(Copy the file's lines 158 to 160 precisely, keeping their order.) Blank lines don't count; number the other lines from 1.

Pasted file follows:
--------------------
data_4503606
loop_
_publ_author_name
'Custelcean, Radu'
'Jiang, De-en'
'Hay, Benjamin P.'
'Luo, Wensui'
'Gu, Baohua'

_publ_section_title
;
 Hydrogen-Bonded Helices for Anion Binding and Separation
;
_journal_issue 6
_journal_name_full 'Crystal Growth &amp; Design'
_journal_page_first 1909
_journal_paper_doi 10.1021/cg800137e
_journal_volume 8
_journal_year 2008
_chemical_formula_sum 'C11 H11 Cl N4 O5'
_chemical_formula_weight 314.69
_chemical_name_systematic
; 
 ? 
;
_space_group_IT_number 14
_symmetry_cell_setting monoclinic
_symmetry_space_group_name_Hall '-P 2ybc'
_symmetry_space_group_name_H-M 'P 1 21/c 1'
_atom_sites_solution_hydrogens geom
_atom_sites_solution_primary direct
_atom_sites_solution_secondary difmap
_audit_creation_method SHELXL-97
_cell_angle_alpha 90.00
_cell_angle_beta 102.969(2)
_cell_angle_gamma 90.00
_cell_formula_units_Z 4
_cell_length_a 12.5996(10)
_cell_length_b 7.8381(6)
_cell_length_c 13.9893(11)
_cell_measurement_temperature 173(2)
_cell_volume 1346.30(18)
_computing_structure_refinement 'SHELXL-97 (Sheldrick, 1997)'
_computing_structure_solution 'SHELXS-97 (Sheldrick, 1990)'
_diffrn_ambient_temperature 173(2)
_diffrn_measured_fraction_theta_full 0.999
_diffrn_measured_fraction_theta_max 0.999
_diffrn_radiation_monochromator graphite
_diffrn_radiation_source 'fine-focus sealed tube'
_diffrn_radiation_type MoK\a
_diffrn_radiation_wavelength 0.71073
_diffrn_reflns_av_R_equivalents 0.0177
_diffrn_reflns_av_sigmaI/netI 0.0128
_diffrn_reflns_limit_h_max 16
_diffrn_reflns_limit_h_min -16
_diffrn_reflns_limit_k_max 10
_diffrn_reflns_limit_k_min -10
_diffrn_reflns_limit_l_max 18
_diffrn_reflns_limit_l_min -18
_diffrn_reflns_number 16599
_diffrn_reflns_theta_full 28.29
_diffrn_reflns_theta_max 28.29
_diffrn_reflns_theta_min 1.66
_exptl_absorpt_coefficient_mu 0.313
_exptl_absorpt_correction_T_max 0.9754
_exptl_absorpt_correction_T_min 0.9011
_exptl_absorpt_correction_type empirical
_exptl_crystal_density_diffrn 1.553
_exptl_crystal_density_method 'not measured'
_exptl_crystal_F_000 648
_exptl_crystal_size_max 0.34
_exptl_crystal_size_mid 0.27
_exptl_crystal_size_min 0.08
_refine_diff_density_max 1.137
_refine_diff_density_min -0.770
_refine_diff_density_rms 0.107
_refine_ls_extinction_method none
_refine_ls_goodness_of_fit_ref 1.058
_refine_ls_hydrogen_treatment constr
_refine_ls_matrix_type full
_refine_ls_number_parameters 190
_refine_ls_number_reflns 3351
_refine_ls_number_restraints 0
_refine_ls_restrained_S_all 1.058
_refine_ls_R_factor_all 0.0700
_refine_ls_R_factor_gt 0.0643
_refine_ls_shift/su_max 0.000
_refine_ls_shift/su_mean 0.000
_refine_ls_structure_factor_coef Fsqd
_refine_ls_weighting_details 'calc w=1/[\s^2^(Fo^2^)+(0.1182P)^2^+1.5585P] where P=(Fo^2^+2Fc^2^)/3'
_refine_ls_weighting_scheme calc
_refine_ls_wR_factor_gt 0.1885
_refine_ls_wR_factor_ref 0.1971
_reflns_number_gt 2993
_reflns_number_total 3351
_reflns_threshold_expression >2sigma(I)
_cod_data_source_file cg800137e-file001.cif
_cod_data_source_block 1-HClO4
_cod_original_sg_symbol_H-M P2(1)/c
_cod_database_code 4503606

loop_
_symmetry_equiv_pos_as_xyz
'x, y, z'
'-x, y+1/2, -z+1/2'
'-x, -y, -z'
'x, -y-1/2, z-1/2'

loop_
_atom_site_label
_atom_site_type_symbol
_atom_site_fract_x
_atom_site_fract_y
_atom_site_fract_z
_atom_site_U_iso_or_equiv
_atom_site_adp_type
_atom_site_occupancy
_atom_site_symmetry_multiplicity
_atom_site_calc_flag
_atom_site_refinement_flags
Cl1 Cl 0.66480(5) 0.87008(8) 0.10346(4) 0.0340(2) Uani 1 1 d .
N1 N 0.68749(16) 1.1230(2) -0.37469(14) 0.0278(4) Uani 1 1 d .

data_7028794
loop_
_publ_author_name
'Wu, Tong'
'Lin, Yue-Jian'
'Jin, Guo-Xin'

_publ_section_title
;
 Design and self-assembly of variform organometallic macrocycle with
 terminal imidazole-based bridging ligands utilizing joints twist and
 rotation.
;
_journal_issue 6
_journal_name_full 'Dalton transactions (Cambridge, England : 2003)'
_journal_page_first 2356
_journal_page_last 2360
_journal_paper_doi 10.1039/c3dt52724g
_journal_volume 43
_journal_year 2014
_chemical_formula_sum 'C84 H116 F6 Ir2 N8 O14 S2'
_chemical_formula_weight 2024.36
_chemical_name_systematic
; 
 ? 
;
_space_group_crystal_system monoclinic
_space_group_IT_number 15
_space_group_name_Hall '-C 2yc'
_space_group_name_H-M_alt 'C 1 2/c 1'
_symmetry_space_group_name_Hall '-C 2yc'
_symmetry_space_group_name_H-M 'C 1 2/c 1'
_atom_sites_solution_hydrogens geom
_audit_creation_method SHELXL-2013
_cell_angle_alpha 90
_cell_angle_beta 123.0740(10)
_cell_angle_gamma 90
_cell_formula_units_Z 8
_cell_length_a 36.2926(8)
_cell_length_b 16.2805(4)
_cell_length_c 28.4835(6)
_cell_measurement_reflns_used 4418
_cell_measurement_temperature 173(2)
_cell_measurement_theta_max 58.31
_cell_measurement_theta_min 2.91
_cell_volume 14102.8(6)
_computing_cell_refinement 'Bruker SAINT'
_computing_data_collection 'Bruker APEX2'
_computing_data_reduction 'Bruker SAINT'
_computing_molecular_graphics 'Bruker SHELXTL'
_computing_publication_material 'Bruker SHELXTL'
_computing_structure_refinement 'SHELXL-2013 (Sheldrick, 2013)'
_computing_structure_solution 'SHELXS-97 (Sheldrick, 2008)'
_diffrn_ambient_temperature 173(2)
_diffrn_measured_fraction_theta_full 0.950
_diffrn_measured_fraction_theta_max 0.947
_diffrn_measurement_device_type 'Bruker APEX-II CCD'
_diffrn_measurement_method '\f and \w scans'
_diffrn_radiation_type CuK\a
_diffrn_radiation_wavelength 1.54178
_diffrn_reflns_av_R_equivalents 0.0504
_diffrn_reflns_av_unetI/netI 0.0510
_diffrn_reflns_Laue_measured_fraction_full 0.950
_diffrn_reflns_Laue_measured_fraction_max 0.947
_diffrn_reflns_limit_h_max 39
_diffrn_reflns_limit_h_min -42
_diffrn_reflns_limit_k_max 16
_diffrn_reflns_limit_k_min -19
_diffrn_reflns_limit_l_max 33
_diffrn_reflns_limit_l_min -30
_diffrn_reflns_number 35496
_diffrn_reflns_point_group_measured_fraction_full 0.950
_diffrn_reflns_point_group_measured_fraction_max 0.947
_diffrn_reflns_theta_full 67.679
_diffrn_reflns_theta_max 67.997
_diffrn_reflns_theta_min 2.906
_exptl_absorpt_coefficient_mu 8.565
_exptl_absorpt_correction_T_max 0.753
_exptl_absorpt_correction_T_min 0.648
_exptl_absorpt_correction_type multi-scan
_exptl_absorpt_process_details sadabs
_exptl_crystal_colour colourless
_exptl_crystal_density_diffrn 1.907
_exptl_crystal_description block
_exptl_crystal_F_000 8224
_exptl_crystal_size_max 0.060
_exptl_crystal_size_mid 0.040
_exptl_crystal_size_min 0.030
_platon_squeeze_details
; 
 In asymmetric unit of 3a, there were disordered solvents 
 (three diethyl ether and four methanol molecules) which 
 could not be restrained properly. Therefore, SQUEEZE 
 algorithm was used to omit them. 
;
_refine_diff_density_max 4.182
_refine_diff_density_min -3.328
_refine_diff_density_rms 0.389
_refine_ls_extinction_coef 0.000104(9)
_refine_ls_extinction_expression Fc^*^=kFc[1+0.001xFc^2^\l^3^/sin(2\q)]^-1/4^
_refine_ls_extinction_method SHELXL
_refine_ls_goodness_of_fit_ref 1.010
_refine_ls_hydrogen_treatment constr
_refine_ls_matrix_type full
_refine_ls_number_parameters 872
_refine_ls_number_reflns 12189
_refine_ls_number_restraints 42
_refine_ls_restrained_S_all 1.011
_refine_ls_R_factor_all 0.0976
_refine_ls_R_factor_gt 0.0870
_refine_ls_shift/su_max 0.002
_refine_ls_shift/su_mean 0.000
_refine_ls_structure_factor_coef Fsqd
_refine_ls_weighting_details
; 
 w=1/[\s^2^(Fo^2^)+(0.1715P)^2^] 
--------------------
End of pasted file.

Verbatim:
_cell_length_b 16.2805(4)
_cell_length_c 28.4835(6)
_cell_measurement_reflns_used 4418